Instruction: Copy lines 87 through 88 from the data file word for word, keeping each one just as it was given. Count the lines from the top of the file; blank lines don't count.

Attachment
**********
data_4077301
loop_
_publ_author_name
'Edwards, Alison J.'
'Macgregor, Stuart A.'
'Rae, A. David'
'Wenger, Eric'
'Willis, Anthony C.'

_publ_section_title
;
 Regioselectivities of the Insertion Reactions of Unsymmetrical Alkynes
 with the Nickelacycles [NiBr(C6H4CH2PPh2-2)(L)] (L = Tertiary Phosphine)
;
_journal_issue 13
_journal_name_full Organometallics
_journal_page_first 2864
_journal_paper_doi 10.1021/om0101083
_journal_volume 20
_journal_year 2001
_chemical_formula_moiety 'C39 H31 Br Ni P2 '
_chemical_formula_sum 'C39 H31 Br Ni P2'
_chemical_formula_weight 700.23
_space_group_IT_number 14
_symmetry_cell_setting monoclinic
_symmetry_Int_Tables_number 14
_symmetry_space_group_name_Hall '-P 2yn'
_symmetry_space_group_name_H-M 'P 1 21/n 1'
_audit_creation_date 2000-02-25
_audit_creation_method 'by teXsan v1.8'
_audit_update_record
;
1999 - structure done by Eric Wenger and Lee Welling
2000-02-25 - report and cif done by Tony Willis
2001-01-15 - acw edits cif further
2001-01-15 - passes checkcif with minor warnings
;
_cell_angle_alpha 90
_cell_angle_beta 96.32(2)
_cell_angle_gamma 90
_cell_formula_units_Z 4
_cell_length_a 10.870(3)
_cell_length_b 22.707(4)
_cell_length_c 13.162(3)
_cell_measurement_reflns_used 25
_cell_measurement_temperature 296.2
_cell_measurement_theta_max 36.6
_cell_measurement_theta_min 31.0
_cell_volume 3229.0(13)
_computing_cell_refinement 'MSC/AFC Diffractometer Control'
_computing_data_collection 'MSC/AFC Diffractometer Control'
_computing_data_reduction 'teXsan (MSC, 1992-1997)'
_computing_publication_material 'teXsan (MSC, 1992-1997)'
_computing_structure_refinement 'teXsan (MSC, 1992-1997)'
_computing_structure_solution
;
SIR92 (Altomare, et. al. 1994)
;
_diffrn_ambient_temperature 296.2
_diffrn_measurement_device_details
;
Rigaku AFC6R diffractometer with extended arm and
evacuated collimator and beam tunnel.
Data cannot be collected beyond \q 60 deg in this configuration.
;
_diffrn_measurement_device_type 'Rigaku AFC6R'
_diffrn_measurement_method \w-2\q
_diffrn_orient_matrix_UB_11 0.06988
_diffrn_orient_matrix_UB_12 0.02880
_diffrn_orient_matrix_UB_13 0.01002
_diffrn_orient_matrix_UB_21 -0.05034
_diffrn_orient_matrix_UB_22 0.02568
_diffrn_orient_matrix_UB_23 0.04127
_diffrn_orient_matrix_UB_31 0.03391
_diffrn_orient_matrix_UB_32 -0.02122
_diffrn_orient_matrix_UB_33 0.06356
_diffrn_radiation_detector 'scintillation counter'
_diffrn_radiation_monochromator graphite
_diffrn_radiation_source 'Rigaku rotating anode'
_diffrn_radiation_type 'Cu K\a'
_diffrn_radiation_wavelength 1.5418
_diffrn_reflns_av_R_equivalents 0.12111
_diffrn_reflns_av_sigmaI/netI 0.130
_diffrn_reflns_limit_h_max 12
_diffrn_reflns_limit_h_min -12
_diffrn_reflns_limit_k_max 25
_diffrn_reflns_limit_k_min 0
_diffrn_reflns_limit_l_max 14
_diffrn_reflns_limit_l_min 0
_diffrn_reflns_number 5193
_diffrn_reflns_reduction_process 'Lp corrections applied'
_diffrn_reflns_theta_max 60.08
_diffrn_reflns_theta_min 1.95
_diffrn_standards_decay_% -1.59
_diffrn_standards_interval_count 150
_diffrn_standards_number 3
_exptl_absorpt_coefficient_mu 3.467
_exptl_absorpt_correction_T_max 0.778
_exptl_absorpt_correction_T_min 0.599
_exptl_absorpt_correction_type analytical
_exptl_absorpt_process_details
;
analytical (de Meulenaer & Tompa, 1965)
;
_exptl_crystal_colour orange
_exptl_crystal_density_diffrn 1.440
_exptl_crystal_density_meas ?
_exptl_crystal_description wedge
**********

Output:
_diffrn_reflns_limit_l_max 14
_diffrn_reflns_limit_l_min 0